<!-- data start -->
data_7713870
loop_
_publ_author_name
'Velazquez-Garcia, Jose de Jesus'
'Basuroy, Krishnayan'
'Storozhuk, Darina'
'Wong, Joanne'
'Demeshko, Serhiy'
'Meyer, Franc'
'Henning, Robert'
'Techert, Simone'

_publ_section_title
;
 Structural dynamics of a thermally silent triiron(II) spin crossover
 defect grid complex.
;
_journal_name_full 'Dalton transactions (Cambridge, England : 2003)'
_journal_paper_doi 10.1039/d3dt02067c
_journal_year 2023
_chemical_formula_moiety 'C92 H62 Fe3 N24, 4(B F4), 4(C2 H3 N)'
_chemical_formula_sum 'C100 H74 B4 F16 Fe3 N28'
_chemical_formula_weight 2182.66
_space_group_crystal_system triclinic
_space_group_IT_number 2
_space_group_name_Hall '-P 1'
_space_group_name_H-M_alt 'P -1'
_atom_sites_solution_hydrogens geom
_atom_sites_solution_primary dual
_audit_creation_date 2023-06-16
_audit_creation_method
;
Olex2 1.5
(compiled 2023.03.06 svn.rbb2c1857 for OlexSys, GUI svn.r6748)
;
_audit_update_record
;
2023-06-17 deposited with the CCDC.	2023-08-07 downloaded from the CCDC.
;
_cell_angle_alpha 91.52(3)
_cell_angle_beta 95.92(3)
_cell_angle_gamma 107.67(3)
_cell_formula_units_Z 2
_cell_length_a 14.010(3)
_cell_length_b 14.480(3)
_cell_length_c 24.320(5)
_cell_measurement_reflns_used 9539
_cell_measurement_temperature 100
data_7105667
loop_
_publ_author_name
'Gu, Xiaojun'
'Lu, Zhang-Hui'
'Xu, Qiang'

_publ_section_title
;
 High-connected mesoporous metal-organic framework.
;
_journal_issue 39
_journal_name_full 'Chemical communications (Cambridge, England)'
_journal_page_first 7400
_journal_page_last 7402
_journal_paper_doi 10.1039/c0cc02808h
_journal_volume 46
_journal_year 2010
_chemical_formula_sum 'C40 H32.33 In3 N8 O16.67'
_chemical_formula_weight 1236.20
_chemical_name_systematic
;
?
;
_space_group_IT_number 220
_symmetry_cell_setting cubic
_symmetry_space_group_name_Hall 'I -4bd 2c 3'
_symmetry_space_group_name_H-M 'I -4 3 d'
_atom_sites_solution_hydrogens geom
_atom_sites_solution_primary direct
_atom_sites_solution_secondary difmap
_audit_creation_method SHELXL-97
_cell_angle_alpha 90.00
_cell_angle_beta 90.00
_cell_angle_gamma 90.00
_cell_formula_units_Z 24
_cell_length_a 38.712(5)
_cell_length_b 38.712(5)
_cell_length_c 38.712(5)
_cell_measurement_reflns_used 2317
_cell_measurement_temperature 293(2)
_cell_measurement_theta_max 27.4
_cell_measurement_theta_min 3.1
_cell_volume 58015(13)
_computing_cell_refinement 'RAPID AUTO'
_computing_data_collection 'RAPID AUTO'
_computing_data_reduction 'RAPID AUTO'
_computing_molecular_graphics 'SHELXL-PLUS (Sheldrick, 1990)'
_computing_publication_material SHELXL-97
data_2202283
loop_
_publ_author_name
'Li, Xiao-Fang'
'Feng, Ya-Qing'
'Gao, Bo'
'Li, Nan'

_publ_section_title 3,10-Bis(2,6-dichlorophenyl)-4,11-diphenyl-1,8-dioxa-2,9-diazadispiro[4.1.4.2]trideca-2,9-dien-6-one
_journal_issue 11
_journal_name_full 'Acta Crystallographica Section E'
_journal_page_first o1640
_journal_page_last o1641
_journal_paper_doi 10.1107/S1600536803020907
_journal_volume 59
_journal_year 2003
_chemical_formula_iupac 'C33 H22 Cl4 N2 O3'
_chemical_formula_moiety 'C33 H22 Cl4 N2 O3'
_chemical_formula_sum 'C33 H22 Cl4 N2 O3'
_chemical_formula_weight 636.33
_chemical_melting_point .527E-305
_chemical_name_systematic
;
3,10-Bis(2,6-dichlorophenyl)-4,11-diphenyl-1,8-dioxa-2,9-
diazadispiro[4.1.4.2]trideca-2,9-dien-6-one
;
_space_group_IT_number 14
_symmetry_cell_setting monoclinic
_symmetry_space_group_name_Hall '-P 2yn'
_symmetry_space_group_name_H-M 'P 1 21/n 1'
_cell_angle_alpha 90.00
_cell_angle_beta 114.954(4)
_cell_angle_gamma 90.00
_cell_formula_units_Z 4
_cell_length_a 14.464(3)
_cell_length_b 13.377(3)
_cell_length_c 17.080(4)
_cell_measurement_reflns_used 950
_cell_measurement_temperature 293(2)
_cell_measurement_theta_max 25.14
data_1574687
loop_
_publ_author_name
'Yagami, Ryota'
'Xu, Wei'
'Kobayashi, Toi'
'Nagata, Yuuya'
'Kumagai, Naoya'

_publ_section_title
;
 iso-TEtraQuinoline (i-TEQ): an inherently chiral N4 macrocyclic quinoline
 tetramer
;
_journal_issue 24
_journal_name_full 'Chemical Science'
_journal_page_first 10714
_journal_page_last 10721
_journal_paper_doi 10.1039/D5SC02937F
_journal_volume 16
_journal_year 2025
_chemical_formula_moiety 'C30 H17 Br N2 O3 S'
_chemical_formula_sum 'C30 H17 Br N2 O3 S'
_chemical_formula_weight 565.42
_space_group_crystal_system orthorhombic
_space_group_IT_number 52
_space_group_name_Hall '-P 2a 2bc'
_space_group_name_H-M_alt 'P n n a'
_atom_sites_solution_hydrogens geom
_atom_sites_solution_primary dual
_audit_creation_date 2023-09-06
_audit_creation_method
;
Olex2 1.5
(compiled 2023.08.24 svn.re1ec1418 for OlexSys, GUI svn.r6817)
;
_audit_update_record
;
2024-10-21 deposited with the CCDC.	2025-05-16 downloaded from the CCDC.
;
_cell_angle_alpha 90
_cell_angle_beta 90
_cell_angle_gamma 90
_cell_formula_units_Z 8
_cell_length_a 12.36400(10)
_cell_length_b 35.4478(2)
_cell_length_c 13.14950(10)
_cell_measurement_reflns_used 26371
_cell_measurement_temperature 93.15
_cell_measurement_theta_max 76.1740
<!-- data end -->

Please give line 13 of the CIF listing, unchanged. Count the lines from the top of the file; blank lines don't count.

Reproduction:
;